Prof. Christine Bishop.jpeg

About a third of the people who have died from COVID-19 in the United States were nursing home residents and staff, although they represent less than 1% of our population. Fortunately, the special programs to bring vaccinations against COVID-19 to this vulnerable group have worked; the rate of infection and death has plummeted, and residents are able to see their loved ones after a year of heartbreaking isolation. We still need to assure that nursing homes protect newly admitted residents and reach vaccine-hesitant staff, and to re-imagine the nursing home for the next pandemic.

Considering the vaccine rollout in general, I have been shocked and saddened that carefully laid public health disaster plans for population-wide inoculation were ignored, even in our health-aware state. This reflects chronic underfunding of public health and overreliance on market solutions. Community-level, grassroots strategies would have gained more trust and access for hard-to-reach populations, who have been hit hard by COVID-19.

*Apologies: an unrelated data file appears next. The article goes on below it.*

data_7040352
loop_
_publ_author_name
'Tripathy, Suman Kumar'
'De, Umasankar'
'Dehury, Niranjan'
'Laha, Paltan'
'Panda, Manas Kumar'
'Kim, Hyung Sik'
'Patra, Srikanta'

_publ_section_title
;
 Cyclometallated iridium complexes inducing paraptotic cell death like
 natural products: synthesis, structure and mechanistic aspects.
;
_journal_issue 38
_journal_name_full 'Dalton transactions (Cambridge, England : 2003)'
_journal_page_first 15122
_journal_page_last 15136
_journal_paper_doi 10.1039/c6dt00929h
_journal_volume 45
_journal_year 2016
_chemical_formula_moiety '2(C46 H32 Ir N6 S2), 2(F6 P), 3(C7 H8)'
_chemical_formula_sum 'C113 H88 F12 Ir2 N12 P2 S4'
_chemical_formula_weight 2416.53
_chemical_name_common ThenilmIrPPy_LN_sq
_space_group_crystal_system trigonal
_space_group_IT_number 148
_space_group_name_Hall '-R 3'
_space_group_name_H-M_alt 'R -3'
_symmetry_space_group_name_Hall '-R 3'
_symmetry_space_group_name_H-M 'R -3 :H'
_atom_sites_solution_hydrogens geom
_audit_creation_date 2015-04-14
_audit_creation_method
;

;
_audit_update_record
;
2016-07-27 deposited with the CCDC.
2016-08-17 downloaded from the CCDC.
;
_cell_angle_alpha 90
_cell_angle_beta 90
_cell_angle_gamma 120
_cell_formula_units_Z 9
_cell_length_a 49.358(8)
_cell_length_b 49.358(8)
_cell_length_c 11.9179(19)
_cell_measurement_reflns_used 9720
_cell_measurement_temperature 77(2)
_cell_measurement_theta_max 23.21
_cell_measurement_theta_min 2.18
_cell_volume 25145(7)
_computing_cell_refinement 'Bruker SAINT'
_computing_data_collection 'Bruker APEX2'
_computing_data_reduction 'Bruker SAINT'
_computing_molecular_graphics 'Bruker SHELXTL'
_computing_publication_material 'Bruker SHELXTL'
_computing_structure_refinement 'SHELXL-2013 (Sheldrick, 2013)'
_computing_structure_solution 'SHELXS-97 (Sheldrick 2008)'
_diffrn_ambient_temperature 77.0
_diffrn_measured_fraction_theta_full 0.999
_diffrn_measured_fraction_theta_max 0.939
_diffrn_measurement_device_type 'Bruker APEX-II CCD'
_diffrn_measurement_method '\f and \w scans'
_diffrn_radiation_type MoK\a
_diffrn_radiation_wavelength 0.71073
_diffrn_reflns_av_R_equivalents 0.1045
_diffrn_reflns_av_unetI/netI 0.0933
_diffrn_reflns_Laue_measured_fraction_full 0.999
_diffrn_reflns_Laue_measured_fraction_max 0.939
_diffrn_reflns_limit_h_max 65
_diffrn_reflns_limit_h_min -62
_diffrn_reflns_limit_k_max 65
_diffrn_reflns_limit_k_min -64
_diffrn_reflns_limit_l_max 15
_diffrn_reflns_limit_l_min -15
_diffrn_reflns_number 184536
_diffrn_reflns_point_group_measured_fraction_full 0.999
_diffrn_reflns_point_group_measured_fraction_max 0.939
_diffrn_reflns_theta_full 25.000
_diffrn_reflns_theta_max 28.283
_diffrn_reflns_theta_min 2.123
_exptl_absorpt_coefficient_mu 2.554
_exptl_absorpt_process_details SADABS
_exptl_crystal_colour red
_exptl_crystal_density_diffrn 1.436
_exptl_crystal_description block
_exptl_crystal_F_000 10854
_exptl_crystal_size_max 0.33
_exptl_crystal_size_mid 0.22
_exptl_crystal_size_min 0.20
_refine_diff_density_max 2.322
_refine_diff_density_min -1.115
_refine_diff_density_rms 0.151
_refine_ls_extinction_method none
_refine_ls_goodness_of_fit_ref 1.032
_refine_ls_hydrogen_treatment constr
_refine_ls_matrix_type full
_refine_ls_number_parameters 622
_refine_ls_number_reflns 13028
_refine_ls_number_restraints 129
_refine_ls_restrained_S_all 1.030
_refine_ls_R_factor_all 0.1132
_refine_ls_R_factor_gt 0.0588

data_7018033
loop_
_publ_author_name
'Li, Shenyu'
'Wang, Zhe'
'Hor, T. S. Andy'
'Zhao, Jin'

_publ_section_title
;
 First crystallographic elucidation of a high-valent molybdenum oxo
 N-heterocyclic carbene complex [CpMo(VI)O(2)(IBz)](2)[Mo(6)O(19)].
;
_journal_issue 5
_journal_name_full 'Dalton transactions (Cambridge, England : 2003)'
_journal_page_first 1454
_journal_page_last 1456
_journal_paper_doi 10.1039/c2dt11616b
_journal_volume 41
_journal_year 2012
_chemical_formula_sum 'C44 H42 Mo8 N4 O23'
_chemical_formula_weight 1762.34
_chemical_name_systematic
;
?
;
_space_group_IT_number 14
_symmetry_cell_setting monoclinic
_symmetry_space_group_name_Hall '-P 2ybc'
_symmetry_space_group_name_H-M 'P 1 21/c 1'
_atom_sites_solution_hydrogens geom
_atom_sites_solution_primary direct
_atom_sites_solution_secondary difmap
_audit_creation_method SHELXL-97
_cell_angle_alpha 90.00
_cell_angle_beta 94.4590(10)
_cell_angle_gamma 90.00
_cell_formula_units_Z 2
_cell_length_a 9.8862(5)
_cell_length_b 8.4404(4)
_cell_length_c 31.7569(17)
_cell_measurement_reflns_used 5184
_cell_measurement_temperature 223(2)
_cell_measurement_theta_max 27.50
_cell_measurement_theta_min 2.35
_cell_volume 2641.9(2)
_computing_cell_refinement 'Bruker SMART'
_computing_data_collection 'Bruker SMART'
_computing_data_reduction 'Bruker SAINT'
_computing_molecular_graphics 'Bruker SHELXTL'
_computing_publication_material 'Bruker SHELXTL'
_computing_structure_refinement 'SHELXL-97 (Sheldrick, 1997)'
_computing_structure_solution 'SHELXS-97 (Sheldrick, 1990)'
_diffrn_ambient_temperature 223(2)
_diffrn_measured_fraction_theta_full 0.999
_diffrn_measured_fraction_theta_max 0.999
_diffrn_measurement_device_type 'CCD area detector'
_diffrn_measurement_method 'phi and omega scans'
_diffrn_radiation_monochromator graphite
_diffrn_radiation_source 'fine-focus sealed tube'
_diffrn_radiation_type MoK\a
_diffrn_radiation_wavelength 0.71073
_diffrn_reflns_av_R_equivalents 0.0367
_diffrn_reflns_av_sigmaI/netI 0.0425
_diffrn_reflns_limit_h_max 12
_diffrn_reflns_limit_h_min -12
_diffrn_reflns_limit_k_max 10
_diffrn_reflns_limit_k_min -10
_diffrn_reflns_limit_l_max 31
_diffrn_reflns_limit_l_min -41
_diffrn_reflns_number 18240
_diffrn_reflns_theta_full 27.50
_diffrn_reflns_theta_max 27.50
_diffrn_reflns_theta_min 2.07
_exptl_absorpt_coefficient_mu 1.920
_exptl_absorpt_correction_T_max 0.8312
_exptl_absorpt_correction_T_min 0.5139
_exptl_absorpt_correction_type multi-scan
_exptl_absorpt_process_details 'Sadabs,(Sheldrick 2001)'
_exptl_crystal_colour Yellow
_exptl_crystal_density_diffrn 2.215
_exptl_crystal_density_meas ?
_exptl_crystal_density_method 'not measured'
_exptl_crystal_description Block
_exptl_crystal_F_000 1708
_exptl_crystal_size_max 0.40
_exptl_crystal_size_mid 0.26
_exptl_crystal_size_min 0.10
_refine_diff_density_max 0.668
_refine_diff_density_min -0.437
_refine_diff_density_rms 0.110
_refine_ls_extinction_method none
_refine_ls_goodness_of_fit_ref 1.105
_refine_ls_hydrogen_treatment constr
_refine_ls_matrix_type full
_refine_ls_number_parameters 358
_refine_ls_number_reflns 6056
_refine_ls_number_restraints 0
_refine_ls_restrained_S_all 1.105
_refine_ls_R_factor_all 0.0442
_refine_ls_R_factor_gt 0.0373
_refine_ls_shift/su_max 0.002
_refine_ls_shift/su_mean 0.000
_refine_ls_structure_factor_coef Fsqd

But our rollout should be seen in a larger frame, for reasons of equity as well as our safety. We need policies and programs that will get the miracle vaccines to the whole world. Our global future depends on it. 

Christine E. Bishop (Ph.D.) is Atran Professor of Labor Economics at the Heller School for Social Policy and Management, and Associate Editor, Economics, Innovation in Aging (a journal of The Gerontological Society of America).